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Calibration of temperature-dependent ocean microbial processes in the cGENIE.muffin (v0.9.13) Earth system model

Abstract.

"Temperature is a master parameter in the marine carbon cycle, exerting a critical control on the rate of biological transformation of a variety of solid and dissolved reactants and substrates. Although in the construction of numerical models of marine carbon cycling, temperature has been long recognised as a key parameter in the production and export of organic matter at the ocean surface, its role in the ocean interior is much less frequently accounted for. There, bacteria (primarily) transform sinking particulate organic matter (POM) into its dissolved constituents and consume dissolved oxygen (and/or other electron acceptors such as sulfate). The nutrients and carbon[...]"

 

Source: EGU- European Geosciences Union 
Authors: Katherine A. Crichton
DOI: https://doi.org/10.5194/gmd-14-125-2021

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Regional patterns and temporal evolution of ocean iron fertilization and CO2 drawdown during the last glacial termination

Abstract.

"The last time Earth's climate experienced geologically rapid global warming was associated with the last glacial termination, when atmospheric CO2 concentrations rose from 180 ppmv during the Last Glacial Maximum (LGM, 26-19 kaBP) to ∼260 ppmv by the early Holocene (12-8 kaBP). About one quarter of that difference is thought to be due to a stronger biological pump during glacial times, driven by increased aeolian dust deposition and hence greater iron availability in[...]"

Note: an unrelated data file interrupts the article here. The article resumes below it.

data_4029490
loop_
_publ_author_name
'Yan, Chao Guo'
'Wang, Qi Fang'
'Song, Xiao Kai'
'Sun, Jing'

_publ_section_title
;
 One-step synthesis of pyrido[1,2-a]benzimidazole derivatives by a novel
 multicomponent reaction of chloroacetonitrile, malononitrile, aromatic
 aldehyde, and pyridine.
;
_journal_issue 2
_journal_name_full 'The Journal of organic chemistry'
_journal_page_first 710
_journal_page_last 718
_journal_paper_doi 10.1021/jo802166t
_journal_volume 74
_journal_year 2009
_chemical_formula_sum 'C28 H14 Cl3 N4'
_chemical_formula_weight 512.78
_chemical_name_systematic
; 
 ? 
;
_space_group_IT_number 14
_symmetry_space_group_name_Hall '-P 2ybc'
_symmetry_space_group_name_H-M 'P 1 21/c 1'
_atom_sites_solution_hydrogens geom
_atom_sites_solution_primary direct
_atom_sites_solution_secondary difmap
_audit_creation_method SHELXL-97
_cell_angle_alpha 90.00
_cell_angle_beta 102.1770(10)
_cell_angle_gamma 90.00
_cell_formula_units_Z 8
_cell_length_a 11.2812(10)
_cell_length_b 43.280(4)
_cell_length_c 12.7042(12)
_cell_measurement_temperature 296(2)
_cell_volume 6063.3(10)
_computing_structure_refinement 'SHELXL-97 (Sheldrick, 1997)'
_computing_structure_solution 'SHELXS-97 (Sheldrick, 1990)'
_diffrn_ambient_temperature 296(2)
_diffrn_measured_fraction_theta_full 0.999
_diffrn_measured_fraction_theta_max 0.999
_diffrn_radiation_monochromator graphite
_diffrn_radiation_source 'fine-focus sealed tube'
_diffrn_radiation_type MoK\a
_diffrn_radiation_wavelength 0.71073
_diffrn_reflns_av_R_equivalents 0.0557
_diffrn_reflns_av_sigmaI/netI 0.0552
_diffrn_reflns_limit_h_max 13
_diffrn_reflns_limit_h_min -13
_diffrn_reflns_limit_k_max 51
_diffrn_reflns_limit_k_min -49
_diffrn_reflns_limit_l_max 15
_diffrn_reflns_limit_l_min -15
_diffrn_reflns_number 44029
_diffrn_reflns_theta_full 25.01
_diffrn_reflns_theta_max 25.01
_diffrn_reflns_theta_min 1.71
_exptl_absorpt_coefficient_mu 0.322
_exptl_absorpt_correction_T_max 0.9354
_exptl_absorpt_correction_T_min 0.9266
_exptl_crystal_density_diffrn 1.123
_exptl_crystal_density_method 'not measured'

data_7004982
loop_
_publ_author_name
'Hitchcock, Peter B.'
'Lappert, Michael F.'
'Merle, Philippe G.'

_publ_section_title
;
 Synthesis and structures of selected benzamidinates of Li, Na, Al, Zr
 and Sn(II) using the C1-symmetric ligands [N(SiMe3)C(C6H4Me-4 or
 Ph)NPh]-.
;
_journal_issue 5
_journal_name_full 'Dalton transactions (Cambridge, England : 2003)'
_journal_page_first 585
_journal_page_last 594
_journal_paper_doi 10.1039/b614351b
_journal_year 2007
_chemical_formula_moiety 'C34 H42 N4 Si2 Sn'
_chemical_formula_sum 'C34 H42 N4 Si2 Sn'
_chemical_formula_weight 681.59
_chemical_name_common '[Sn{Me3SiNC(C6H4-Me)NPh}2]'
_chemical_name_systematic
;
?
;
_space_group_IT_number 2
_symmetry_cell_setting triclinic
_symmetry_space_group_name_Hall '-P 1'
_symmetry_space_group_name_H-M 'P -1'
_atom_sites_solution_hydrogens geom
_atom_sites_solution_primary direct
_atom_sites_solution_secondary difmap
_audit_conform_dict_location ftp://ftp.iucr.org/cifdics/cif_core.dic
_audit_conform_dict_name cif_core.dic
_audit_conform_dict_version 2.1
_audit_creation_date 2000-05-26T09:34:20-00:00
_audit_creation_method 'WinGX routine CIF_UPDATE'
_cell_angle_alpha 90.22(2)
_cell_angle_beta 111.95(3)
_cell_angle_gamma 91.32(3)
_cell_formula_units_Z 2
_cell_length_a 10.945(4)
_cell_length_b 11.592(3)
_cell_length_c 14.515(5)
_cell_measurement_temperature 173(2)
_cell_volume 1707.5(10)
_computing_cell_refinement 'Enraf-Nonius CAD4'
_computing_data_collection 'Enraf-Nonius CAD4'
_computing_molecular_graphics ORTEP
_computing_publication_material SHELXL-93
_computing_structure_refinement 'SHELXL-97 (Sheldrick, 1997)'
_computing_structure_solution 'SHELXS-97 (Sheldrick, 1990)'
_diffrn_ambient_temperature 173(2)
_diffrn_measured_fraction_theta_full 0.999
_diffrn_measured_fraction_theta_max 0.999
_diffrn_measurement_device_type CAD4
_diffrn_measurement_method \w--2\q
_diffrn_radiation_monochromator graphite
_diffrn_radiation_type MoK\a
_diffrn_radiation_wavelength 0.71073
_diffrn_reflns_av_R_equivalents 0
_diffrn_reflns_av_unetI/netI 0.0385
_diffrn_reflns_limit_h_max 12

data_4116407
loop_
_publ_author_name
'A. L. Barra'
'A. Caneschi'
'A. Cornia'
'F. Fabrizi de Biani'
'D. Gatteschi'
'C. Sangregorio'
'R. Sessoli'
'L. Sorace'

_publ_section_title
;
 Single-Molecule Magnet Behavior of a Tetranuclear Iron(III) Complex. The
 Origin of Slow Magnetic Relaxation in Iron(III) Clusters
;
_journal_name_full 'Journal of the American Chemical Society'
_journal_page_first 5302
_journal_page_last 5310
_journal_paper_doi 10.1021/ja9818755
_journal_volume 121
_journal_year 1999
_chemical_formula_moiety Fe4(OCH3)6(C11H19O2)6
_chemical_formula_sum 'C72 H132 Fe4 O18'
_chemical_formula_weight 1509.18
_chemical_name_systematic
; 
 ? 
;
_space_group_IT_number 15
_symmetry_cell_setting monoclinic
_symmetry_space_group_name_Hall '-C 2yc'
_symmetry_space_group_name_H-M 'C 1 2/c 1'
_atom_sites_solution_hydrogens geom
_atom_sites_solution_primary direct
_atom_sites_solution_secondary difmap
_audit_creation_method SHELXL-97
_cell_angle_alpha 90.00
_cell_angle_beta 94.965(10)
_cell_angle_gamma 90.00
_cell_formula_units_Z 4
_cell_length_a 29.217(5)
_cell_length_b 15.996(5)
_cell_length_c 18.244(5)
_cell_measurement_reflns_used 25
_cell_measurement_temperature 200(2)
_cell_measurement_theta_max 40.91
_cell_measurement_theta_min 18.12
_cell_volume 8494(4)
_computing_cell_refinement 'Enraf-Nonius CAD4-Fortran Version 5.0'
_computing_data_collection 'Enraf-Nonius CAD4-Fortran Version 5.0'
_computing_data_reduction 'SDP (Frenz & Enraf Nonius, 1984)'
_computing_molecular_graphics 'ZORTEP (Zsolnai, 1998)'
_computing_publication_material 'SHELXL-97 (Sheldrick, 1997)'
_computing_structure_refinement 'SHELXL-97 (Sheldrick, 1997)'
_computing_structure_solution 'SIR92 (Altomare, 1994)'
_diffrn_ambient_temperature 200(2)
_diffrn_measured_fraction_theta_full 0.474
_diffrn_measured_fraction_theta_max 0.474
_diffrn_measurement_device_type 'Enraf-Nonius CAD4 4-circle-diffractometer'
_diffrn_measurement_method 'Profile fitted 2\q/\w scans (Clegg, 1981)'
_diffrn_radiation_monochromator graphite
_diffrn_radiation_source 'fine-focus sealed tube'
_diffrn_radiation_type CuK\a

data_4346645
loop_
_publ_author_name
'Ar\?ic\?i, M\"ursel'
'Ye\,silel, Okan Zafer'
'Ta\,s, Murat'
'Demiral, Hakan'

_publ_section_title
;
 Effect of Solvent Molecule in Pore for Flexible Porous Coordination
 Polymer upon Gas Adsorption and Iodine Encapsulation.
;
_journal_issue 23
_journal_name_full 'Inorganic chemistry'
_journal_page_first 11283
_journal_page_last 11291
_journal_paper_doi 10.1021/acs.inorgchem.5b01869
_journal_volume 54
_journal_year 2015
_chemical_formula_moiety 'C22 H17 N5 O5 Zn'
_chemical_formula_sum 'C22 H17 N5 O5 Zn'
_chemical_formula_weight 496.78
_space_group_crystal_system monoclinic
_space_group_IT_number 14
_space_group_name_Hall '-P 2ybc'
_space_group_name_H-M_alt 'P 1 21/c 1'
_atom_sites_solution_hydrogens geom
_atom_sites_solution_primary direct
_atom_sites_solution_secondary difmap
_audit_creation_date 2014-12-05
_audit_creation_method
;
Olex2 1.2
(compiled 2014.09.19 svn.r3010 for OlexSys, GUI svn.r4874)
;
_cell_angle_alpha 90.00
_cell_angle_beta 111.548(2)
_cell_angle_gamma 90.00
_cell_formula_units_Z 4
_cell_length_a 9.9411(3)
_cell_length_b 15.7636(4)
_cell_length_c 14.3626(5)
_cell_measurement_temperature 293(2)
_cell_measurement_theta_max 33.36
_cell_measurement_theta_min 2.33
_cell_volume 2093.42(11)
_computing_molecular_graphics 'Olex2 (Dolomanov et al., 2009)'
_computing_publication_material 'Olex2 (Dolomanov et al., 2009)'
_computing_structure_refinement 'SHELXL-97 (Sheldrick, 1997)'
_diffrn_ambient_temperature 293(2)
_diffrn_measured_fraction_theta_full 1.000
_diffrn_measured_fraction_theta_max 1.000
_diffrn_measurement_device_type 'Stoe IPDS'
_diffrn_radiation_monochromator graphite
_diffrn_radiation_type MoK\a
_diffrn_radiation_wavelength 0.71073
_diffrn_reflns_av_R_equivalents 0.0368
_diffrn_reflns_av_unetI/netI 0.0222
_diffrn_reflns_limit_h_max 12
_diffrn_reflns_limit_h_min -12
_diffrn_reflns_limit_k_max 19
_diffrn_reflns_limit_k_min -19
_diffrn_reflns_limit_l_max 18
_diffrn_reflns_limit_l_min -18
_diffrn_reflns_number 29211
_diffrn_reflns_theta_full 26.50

Source: Science Direct
Authors: Fabrice Lambert et al.
DOI: https://doi.org/10.1016/j.epsl.2020.116675

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Fossil evidence for vampire squid inhabiting oxygen-depleted ocean zones since at least the Oligocene

Abstract.

"A marked 120 My gap in the fossil record of vampire squids separates the only extant species (Vampyroteuthis infernalis) from its Early Cretaceous, morphologically-similar ancestors. While the extant species possesses unique physiological adaptations to bathyal environments with low oxygen concentrations, Mesozoic vampyromorphs inhabited epicontinental shelves. However, the timing of their retreat towards bathyal and oxygen-depleted habitats is poorly documented. Here, we document a first record of a post-Mesozoic vampire squid from the Oligocene of the Central Paratethys[...]"

Source: Nature - Communications Biology
Authors: Martin Košťák et al.
DOI: https://doi.org/10.1038/s42003-021-01714-0

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Quantifying Nitrous Oxide Cycling Regimes in the Eastern Tropical North Pacific Ocean With Isotopomer Analysis

Abstract.